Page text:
Thursday, December 20, 2007

New post on new blog: Why Democrats should be pro-life.

I've been invited to blog over at The Council of Fifty, a new blog about politics and Mormons (the name was my idea).

The original Council of Fifty was organized by Joseph Smith just prior to his death. The idea was that it would be a sort of political wing of God's Kingdom, while the church was the spiritual wing. The wikipedia article on it is pretty good. Two articles published in BYU Studies in 1980 give a more complete historical treatment. The first, by Michael Quinn, lays out the basic chronology and purposes. The second, by Andrew Ehat, attempts to answer some of the questions that Quinn raised and gets more into the theological background and purposes of the council.

This Council of Fifty is about discussing politics as it relates to Mormonism. My first post is about why the Democrats should be more open to running pro-lifers, especially for the Presidency. Here's a summary of my line of thought:

A less militantly pro-choice Democratic party would diffuse the potency of the abortion card. This would be good for the Democratic party, good for Mormons, and good for the Republican party as well. It would be good for Democrats because they could expand their base. It would be good for Mormons because it could help bring balance to the one-sidedness of political affiliation among Mormons. This in turn may give Republicans more incentive to attract Mormons, or at least to stop tolerating the anti-Mormon rhetoric from the fundamentalist wing of the party.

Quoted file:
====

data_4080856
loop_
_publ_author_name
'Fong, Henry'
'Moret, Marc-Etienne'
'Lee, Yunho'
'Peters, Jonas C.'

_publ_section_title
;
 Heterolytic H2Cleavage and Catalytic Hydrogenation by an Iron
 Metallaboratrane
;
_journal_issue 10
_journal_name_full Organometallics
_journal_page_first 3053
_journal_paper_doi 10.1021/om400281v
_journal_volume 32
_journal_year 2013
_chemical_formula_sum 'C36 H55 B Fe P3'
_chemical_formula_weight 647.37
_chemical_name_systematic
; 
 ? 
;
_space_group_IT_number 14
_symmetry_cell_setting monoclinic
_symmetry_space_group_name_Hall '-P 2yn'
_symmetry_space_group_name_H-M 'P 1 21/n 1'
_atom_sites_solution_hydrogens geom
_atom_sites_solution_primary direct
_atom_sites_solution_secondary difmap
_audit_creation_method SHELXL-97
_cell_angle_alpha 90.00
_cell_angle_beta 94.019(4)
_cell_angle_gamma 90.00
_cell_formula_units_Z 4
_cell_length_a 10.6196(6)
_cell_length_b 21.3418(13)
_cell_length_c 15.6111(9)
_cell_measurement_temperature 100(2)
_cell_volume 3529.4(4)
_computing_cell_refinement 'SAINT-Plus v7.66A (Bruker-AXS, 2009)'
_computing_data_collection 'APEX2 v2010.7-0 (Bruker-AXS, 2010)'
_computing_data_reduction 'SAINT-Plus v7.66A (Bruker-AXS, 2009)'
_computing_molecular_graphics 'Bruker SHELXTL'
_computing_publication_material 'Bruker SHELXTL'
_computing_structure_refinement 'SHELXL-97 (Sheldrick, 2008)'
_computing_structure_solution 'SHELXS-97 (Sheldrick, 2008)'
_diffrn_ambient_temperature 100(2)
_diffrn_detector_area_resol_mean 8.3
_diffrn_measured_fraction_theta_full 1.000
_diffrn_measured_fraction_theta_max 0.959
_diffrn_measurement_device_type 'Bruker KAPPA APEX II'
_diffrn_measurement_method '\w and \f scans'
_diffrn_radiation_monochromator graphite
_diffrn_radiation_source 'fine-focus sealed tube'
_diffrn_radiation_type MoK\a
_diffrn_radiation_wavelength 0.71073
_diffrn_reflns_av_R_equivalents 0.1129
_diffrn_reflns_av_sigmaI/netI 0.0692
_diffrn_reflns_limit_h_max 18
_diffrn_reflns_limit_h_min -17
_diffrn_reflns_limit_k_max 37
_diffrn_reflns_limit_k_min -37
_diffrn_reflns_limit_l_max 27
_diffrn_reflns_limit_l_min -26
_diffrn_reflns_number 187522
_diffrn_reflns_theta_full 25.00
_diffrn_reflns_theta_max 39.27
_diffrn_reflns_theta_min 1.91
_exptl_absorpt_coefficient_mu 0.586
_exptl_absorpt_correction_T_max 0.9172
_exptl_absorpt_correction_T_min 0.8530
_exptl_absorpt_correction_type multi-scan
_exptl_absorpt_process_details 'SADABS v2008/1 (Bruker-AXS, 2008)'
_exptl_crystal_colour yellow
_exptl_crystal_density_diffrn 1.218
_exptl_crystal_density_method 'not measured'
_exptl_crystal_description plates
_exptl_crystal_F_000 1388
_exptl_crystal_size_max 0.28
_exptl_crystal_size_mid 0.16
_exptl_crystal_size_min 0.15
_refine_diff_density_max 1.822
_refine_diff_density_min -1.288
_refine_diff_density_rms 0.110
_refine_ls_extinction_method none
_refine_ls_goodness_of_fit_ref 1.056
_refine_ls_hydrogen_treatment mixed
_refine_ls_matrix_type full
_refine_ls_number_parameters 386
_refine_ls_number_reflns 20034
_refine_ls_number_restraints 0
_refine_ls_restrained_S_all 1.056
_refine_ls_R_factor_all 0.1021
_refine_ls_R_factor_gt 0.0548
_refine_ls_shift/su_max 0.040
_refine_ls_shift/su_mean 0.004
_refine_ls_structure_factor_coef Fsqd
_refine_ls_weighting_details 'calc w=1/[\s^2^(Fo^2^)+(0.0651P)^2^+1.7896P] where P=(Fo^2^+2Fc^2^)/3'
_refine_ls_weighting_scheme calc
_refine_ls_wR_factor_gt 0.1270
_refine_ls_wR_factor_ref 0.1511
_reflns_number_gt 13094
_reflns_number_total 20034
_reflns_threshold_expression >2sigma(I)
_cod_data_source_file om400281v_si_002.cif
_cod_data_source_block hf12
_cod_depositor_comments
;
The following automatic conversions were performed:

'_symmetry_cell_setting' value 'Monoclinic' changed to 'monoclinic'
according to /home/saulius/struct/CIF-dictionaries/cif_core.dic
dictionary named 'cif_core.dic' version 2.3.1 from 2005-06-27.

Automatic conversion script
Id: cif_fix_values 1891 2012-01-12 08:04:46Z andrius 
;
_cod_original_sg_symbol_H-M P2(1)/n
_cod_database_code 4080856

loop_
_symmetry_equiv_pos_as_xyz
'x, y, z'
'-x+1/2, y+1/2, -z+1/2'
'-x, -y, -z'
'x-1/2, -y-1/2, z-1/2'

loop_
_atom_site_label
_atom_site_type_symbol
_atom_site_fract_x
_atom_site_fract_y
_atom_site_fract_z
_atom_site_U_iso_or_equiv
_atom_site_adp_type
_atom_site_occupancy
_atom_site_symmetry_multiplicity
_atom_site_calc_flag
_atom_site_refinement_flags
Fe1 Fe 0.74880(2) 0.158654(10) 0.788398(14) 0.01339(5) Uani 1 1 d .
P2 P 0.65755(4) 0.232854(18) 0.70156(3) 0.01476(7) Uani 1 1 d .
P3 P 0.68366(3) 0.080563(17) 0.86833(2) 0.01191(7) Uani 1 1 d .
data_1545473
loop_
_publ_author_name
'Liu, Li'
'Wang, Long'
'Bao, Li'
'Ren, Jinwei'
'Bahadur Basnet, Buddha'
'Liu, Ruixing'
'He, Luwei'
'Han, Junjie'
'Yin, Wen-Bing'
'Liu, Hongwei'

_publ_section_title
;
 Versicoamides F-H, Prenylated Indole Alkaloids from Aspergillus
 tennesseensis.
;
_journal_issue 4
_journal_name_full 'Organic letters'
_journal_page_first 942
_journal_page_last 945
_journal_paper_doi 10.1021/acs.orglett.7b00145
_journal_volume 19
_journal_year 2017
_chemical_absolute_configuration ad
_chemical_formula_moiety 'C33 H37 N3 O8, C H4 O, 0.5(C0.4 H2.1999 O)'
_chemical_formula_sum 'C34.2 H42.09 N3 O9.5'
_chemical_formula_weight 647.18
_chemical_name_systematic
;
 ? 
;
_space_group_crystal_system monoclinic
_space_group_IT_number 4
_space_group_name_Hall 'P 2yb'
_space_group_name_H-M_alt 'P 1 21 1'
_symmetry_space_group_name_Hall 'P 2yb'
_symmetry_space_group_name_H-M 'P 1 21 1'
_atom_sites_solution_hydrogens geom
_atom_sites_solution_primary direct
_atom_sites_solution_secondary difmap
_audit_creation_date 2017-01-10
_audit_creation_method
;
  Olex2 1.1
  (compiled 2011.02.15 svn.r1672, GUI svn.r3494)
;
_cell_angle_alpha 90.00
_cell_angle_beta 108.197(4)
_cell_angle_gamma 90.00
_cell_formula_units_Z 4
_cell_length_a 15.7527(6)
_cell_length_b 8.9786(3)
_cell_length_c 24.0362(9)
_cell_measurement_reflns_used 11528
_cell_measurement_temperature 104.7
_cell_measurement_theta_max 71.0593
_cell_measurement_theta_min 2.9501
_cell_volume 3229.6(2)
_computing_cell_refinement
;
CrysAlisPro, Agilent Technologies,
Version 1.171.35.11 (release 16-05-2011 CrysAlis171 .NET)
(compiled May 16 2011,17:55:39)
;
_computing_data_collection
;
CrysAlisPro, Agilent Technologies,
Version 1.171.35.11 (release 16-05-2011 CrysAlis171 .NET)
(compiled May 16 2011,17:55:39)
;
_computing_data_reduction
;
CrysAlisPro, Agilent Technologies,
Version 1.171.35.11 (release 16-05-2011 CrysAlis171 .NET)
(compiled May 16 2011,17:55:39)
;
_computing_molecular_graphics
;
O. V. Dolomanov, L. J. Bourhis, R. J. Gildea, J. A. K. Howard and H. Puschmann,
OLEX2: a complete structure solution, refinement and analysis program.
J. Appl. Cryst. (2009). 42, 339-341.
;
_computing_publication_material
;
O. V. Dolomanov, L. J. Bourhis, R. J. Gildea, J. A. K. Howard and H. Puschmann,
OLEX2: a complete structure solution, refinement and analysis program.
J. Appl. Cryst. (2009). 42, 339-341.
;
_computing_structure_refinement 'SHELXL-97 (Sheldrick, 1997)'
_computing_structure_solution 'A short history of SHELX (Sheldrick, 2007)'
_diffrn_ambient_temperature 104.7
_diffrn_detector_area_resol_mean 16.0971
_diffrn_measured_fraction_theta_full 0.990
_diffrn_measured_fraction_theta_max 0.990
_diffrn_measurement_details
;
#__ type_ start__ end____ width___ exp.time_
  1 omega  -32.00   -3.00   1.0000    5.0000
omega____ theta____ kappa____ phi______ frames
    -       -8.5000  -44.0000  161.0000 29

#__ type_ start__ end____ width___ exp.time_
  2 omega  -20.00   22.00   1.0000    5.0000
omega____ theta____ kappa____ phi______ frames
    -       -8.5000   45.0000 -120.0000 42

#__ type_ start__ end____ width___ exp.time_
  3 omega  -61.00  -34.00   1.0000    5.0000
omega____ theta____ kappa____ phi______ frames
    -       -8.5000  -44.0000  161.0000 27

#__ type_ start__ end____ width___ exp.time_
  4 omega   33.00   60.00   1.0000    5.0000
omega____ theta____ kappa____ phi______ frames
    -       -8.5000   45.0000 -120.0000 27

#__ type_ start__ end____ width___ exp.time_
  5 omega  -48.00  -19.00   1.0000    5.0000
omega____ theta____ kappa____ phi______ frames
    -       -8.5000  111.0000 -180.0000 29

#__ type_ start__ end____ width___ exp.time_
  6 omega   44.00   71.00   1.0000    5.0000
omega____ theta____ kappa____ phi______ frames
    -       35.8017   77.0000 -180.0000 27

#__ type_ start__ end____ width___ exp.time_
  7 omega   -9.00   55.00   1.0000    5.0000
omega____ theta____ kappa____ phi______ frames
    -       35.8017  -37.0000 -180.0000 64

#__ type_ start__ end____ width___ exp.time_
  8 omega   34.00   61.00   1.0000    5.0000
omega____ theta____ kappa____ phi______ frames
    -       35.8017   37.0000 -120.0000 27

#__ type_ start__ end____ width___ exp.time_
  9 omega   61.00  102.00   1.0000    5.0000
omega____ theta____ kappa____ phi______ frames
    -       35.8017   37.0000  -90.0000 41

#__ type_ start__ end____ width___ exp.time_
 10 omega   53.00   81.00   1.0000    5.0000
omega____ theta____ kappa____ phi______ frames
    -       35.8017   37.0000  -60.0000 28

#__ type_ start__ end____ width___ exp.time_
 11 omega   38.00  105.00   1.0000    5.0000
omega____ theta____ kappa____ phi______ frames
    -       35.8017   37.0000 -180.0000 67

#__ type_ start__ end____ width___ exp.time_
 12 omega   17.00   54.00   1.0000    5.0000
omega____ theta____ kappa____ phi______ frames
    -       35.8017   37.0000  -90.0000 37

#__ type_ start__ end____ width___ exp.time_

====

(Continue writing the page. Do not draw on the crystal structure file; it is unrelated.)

Of course, this is all speculative. But that’s what makes it fun.

So, really this post comes down to a few observations and a conclusion: (1) the Democrats are trying to ride a wave of populist discontent with the Bush administration and its blunders, (2) populist movements are only successful if they represent what is popular, (3) a hard-line pro-choice stance is out of line with what is popular, and (4) a hard-line pro-choice stance is not crucial to the party’s most important goals and ideals, especially not in presidential politics. Therefore, it makes sense for the party to moderate bit more on the abortion issue.

Read the entire post here. Leave comments about the argument there, comments about other stuff here. I don't want to poach the discussion.


apyknowzitall said...

Excellent post. For a long time I would vote strictly Republican because of the generalized pro-life stance. I finally realized that even though I am pro-life, I needed to look at more important issues and be more open.

On a side note, I just came out of my political closet to my mom who is a self proclaimed staunchy Republican and honestly thinks there is something wrong with the water up here. Oh and Rush Limbaugh isn't biased and is a good source for news. Gotta love her

JKC said...

Sounds like a lot of my extended family. I usually just don't talk politics with them.

Anonymous said...

On the other hand, wouldn't it be "good" for the Republicans to stop making contempt for science and the earth, oppression of gays, and the denial of equality to women a litmus test for the presidency?

It is so sad to watch the Republican presidential candidates grovel before the same sanctimonious right-wing crowd that cursed our great nation with the worst president in its history.